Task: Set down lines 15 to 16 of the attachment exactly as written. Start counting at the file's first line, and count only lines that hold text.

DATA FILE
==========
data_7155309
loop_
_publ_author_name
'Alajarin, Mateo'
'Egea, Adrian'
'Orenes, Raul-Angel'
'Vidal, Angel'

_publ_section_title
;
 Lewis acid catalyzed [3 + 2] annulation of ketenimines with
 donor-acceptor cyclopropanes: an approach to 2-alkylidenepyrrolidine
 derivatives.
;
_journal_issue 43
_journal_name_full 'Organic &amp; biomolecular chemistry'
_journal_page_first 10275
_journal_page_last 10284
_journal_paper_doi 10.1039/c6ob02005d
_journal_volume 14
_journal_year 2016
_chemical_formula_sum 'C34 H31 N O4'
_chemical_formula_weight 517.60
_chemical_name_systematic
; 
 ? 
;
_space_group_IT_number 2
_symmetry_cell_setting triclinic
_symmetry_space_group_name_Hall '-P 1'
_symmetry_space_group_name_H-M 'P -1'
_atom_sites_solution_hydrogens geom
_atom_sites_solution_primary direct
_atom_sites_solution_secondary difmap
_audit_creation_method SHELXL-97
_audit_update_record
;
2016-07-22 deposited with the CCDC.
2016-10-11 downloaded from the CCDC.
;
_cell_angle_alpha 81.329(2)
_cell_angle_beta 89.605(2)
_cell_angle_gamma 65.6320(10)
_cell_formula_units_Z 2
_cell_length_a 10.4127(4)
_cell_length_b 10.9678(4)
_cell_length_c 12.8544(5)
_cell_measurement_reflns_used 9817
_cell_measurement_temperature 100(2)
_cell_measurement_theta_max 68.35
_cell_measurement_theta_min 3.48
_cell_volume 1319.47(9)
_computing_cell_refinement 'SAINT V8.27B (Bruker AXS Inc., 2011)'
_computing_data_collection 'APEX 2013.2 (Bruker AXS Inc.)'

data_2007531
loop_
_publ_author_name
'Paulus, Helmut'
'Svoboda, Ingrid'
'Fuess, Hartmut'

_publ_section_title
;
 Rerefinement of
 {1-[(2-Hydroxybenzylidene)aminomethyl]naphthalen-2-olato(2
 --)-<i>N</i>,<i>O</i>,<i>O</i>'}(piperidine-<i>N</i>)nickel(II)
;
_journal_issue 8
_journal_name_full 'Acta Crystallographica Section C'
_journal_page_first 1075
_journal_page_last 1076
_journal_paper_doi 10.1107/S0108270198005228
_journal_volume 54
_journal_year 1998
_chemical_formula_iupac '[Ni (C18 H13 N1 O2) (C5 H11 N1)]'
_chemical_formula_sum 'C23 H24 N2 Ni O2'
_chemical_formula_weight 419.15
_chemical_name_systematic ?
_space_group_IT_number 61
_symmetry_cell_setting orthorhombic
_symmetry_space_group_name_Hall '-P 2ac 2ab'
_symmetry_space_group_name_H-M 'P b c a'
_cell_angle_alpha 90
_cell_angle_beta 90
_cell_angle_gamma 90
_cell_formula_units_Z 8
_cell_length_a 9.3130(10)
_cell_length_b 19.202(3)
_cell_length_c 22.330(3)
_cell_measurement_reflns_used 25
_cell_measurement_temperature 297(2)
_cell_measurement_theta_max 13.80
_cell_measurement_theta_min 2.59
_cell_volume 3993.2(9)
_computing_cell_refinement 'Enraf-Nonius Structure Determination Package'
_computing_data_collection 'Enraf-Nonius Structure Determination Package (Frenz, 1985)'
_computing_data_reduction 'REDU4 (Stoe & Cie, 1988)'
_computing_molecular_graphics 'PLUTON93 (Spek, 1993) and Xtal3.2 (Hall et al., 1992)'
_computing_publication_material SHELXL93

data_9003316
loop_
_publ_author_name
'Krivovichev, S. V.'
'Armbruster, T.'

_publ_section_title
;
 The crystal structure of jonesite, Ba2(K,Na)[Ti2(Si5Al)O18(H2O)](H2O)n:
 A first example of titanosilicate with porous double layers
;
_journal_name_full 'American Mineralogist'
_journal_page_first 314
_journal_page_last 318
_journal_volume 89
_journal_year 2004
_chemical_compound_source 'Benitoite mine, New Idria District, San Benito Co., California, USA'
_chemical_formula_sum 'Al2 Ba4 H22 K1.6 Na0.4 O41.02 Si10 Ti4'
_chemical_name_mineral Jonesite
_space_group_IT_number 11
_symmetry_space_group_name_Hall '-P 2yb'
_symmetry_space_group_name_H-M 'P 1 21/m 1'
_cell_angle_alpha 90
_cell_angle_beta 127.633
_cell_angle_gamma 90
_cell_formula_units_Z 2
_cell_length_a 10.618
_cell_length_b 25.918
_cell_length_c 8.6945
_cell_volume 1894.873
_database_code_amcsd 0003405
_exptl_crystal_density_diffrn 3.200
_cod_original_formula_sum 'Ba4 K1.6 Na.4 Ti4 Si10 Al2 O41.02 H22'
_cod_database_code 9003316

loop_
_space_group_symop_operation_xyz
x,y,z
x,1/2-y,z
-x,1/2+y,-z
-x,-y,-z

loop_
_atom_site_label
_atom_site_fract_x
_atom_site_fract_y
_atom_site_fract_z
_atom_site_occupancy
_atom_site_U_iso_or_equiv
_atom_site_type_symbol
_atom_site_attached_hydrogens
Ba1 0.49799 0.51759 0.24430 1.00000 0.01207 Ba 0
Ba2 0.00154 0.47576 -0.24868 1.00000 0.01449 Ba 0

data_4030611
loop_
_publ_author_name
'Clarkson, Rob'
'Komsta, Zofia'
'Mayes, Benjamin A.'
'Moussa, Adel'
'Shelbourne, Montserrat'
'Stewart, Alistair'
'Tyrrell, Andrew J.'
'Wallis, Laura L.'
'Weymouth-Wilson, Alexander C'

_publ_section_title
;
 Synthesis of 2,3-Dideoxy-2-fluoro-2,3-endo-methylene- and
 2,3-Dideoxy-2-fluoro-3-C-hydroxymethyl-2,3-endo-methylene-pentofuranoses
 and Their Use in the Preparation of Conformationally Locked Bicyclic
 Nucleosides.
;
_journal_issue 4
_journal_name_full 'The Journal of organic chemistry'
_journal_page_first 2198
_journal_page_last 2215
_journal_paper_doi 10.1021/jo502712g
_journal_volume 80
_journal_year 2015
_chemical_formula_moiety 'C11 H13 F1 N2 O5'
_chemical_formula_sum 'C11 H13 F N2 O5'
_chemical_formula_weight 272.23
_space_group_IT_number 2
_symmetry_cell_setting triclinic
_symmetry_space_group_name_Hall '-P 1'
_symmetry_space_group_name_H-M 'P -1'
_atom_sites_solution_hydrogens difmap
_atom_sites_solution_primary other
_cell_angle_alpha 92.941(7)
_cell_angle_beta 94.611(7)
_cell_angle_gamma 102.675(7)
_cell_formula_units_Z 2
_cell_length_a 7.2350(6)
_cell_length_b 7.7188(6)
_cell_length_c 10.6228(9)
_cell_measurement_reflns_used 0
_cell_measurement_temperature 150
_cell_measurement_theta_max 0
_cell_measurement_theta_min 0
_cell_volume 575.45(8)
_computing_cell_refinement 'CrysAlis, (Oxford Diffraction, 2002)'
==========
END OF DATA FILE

_journal_name_full 'Organic &amp; biomolecular chemistry'
_journal_page_first 10275